We have all at this point encounter the big service that jumpstarted the business. It's always good to find it or know it existed. It shows that there was an intent to not resolve every architectural problem before we even knew we had a business.
Nevertheless, it tends to outgrow itself and become more a pain than a solution. Some of these pains are:
- We all work on the same code base, and conflicts and side effects start to happen.
- You need to release the entire solution, even if different teams have different cycles.
- There are code freezes to go through validation cycles.
- It scales as a whole, not only the portion that has an increase in traffic.
Due to these pains, microservices were created. To give team/domain independence to create focused solutions on a business that has already been validated.
Let's start with a definition of a microservice:
Microservices are an architectural and organizational approach to software development where software is composed of small independent services that communicate over well-defined APIs. These services are owned by small, self-contained teams.
All sounds like flowers and happiness when we talk about microservice. Nevertheless, does microservices solve the entire issue by itself?
Have you encountered the next cases in a microservice architecture?
- Before we release a new version, we need to sync deploys with another team.
- Our application was down, but is not our issue.
- Our service was working and scaling fine until the team X started using us.
- And more…
What is happening?
The smells mention before are caused by what Jonas Boner call Microliths, a great word for what is happening here.
Even if we think this are 'independent' services, synchronous communication can cause side effects we don't want:
- There can be cascading events between your services.
- Your domain boundaries are not clear because you don’t own the entire process.
- Slow services are forced to scale by faster services requirements.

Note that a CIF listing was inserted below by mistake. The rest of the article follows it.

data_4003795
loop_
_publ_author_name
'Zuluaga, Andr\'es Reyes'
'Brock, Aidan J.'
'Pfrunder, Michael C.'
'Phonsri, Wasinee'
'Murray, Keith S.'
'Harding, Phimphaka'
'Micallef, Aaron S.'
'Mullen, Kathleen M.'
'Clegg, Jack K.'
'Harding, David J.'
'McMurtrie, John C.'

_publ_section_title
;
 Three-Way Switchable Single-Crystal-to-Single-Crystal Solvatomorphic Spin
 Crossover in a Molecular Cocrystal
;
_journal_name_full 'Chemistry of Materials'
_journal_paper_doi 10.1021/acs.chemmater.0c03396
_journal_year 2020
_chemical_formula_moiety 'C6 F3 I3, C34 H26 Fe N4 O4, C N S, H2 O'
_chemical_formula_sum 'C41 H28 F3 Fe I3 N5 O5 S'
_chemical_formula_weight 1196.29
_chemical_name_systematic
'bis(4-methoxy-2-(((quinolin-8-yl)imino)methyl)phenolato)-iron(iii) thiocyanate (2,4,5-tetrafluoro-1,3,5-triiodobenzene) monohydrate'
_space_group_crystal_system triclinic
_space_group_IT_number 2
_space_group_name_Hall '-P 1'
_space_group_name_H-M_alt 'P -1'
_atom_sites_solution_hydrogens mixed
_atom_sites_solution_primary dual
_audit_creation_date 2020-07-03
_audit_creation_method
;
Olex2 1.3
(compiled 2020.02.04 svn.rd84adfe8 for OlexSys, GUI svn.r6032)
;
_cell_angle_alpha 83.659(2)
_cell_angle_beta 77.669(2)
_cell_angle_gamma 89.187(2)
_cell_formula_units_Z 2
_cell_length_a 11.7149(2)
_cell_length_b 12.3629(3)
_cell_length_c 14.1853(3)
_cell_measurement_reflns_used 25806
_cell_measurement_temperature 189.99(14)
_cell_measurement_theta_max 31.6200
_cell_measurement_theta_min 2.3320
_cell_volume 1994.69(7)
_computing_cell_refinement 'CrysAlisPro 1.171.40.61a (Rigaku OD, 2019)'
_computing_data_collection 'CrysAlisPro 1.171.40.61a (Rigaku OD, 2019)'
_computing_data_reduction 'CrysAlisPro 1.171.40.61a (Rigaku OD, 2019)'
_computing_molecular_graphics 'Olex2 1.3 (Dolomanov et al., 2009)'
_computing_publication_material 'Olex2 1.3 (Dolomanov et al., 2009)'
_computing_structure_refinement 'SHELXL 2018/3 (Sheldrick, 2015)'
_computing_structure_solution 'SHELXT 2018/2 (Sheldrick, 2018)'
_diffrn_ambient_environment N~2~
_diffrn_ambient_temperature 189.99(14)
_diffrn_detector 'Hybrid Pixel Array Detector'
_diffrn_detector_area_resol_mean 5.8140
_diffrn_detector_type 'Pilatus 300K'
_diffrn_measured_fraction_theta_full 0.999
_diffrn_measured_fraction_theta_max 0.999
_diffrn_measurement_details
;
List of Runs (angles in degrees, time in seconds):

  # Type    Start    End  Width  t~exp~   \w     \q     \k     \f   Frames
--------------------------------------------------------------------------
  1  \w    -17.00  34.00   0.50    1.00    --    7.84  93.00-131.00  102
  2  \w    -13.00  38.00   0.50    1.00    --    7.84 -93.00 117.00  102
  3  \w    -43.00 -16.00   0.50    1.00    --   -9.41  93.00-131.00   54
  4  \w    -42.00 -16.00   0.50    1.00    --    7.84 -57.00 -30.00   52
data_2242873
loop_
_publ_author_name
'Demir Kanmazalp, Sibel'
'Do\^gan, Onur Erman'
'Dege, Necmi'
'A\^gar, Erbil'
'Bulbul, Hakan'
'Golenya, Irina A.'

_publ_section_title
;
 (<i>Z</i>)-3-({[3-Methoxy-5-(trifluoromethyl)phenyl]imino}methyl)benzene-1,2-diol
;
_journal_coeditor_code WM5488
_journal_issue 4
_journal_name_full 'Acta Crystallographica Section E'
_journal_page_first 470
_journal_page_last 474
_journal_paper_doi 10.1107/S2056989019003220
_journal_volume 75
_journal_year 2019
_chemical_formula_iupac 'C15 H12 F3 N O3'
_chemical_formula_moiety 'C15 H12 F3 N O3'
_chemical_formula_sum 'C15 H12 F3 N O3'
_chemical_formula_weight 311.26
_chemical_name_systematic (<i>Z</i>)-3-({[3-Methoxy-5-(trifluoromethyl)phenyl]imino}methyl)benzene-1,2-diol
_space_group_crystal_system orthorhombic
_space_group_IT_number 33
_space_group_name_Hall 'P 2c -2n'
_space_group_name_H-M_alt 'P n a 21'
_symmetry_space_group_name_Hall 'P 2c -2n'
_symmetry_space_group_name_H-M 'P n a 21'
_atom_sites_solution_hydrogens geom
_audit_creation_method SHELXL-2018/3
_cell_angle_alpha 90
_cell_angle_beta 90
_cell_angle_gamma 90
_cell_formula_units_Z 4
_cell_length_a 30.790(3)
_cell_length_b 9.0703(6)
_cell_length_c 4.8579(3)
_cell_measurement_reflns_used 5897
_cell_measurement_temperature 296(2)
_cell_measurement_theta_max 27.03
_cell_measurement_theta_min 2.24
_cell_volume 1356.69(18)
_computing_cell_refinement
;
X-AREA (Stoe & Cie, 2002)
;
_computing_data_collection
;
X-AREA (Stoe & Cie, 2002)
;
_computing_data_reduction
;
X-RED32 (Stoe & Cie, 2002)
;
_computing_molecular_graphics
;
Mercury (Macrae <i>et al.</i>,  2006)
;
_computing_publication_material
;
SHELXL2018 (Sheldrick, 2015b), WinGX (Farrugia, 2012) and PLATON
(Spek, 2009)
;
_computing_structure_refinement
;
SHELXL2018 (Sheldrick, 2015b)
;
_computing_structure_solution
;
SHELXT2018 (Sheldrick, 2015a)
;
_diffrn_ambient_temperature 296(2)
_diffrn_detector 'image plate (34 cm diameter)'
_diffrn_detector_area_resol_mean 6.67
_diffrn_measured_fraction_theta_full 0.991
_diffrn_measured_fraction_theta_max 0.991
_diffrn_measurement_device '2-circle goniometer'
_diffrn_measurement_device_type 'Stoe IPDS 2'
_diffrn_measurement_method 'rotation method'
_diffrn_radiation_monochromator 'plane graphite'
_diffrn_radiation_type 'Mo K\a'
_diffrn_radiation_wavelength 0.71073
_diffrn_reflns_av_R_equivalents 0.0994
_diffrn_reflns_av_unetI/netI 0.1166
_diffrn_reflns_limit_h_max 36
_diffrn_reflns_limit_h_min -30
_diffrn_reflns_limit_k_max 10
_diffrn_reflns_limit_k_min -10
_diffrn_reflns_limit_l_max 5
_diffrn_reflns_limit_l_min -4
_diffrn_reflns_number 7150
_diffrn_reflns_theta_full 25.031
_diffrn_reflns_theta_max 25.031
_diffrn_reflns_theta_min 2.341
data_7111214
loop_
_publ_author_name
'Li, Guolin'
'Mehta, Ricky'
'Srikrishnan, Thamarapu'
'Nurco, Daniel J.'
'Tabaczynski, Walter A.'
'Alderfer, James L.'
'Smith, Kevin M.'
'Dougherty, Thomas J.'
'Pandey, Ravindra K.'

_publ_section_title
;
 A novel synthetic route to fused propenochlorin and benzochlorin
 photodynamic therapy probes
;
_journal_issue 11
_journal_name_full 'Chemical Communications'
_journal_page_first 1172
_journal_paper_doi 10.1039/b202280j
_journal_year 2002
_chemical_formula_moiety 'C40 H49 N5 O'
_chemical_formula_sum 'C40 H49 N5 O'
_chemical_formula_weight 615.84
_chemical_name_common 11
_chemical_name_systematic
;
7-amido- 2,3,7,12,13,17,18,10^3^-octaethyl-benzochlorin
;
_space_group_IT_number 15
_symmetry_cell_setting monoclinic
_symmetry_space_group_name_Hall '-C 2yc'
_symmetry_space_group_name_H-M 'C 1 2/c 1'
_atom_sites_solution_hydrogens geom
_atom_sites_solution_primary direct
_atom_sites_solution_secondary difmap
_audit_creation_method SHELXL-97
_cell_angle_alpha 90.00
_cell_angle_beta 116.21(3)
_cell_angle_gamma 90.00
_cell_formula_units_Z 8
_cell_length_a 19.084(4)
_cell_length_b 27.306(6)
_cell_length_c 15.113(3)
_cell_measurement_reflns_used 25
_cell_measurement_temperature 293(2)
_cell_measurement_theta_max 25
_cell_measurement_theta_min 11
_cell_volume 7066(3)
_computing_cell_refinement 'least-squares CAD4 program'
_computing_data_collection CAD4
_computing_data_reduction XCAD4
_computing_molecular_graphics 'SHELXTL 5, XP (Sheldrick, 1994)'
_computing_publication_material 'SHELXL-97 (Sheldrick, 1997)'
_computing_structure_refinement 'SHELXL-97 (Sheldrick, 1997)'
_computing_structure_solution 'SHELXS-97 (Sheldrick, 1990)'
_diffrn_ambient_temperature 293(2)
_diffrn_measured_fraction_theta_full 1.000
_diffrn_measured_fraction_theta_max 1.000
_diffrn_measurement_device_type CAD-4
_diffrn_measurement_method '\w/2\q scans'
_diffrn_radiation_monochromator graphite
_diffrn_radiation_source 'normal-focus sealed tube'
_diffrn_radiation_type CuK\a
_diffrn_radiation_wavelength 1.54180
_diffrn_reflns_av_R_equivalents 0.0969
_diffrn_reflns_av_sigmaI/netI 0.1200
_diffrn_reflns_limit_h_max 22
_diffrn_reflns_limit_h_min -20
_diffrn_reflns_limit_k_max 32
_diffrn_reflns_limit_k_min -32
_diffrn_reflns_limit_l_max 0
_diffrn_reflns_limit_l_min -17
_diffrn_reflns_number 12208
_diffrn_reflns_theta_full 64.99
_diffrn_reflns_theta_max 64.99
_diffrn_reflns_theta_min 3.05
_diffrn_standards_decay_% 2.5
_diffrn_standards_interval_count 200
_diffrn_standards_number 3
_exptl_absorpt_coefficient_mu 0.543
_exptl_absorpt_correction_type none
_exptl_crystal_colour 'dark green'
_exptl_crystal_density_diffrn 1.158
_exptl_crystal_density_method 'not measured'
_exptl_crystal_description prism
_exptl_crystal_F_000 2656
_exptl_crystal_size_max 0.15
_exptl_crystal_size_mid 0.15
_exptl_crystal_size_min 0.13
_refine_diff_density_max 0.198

- There is additional latency on the network calls.
What got lost in translation?
Having microliths comes from multiple misconceptions we have. Some of them are:
Domains != Resources
Every so often, when we divide the monolith, we think about domains being resources. Due to how we normally have divided API's and DB's as we think about splitting what already exists and not about extracting the processes being achieved.
When thinking about a microservice, we should think about what part of the process it is trying to solve, this will help us define good boundaries for our bounded context.
When we think in a process, data is secondary. The process will require different pieces of existing data to fulfill their capabilities, and it is ok for it to own its copy of what is needed to fulfill his mission.
Independence != Single Source
A single source of data does not mean independence, as whenever your software requires complementary data, it will have to acquire it from somewhere else, what means a direct dependency. This also affects boundaries as you must enter other team's domain.
If you strive for independence, copy the information you require for your process, even if it exists somewhere else.
Fast != Synchronous
Humans think that a direct response is always faster than sending out a message. While occasionally this is true, in microservices this could start a cascade of synchronous calls from one service to the next one, leaving our users in a timeout limbo.
Think if really your system requires calling others directly or if you can message them to start their process.
Resilience != Complete
Making sure the entire process has been completed, is normally confused by resiliency. Resiliency only refers to the capability to complete the process.
If we have well-defined contracts in between our pieces, we don't need to finish things synchronously, we can promise our users things will happen. And let our services do their work at their speed.
Conclusion and follow-ups
Are we doomed?
The answer is no, we are not doomed! We can design our services with the correct division using some DDD tooling and also use the correct tools to decouple our microservices.
Let's talk about this on the next chapters of this series.